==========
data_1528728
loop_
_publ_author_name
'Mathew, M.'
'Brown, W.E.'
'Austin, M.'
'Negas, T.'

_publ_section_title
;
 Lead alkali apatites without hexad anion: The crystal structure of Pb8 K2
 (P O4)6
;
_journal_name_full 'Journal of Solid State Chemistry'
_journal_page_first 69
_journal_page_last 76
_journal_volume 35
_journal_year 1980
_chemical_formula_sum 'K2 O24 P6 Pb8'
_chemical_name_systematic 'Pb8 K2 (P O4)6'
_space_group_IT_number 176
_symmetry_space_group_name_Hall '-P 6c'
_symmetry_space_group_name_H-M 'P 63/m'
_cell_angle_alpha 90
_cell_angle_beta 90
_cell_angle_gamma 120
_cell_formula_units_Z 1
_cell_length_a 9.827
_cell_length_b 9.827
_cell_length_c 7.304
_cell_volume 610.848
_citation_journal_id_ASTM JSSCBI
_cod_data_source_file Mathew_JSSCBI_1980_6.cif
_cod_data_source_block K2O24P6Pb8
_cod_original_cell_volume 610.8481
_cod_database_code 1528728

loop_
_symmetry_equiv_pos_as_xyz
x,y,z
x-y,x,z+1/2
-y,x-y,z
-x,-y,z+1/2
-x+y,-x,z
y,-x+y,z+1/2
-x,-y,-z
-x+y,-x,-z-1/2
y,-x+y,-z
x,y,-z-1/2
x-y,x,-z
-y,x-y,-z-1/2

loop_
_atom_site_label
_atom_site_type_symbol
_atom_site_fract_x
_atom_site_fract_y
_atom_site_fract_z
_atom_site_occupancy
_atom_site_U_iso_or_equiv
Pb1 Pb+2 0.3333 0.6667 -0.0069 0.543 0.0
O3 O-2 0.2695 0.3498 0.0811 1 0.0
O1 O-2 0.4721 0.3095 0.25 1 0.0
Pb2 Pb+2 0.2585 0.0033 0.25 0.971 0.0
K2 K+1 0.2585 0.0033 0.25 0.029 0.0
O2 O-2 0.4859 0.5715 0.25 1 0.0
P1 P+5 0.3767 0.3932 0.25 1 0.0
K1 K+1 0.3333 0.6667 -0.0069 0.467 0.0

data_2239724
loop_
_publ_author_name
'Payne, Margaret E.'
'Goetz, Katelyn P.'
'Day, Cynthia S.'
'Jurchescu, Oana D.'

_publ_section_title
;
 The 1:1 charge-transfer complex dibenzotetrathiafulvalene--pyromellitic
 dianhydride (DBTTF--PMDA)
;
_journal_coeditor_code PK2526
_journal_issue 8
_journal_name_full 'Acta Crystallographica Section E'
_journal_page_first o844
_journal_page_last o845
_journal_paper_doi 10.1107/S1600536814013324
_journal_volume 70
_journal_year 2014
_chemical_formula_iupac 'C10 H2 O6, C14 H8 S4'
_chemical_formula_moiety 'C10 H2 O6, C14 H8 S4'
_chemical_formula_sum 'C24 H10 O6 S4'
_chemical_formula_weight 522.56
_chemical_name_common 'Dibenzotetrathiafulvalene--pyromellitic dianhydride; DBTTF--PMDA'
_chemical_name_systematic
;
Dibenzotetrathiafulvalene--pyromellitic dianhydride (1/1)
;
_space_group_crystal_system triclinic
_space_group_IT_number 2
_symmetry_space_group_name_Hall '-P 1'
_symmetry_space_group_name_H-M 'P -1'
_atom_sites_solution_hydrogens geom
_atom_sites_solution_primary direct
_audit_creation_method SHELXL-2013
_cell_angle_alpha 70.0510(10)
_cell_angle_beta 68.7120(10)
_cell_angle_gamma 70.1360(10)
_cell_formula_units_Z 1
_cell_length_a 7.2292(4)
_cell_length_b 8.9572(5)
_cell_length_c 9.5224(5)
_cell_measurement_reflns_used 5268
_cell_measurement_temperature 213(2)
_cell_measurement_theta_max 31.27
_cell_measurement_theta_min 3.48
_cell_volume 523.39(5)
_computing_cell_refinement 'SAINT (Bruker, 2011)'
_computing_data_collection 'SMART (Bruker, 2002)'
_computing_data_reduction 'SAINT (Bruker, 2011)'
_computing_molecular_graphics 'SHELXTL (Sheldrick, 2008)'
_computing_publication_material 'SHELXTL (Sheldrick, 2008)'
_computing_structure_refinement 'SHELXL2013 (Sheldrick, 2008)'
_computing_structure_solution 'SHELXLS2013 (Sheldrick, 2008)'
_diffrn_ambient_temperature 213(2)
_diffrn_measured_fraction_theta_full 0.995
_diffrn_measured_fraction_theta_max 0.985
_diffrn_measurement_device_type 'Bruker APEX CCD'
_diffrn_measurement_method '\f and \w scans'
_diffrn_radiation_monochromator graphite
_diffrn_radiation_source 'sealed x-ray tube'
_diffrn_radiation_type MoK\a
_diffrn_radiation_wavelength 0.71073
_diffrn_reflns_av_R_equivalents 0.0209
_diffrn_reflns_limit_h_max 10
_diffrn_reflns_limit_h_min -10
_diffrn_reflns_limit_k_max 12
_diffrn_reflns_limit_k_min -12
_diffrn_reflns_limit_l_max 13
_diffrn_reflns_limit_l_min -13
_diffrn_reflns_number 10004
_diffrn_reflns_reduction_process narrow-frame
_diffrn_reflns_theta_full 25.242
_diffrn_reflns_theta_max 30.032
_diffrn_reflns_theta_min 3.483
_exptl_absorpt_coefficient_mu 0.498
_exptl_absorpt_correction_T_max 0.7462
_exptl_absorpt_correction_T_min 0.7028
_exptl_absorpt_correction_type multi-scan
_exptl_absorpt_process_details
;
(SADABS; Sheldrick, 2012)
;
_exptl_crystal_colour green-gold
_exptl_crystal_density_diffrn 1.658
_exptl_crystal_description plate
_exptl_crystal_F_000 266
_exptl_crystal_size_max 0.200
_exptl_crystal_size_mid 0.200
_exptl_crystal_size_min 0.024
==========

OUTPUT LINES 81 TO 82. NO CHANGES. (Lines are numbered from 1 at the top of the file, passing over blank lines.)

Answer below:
_journal_page_first o844
_journal_page_last o845